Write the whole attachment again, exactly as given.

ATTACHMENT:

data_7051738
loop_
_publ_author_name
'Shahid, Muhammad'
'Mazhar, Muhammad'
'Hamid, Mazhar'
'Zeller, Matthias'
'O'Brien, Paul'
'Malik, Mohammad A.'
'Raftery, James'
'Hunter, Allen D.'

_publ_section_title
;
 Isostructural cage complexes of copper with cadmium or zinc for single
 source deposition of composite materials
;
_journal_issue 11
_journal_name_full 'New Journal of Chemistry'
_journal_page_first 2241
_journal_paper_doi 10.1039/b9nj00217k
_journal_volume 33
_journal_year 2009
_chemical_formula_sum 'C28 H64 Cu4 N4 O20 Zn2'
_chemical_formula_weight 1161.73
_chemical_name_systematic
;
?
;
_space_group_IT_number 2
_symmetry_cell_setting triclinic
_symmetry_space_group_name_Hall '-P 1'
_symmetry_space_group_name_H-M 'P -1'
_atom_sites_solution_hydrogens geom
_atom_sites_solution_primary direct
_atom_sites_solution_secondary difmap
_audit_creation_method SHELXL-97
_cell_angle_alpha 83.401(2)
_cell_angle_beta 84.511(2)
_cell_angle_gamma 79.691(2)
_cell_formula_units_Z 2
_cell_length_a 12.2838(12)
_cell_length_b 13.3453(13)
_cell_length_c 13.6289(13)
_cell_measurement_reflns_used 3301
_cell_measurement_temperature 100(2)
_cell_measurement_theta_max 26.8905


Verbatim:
data_7051738
loop_
_publ_author_name
'Shahid, Muhammad'
'Mazhar, Muhammad'
'Hamid, Mazhar'
'Zeller, Matthias'
'O'Brien, Paul'
'Malik, Mohammad A.'
'Raftery, James'
'Hunter, Allen D.'

_publ_section_title
;
 Isostructural cage complexes of copper with cadmium or zinc for single
 source deposition of composite materials
;
_journal_issue 11
_journal_name_full 'New Journal of Chemistry'
_journal_page_first 2241
_journal_paper_doi 10.1039/b9nj00217k
_journal_volume 33
_journal_year 2009
_chemical_formula_sum 'C28 H64 Cu4 N4 O20 Zn2'
_chemical_formula_weight 1161.73
_chemical_name_systematic
;
?
;
_space_group_IT_number 2
_symmetry_cell_setting triclinic
_symmetry_space_group_name_Hall '-P 1'
_symmetry_space_group_name_H-M 'P -1'
_atom_sites_solution_hydrogens geom
_atom_sites_solution_primary direct
_atom_sites_solution_secondary difmap
_audit_creation_method SHELXL-97
_cell_angle_alpha 83.401(2)
_cell_angle_beta 84.511(2)
_cell_angle_gamma 79.691(2)
_cell_formula_units_Z 2
_cell_length_a 12.2838(12)
_cell_length_b 13.3453(13)
_cell_length_c 13.6289(13)
_cell_measurement_reflns_used 3301
_cell_measurement_temperature 100(2)
_cell_measurement_theta_max 26.8905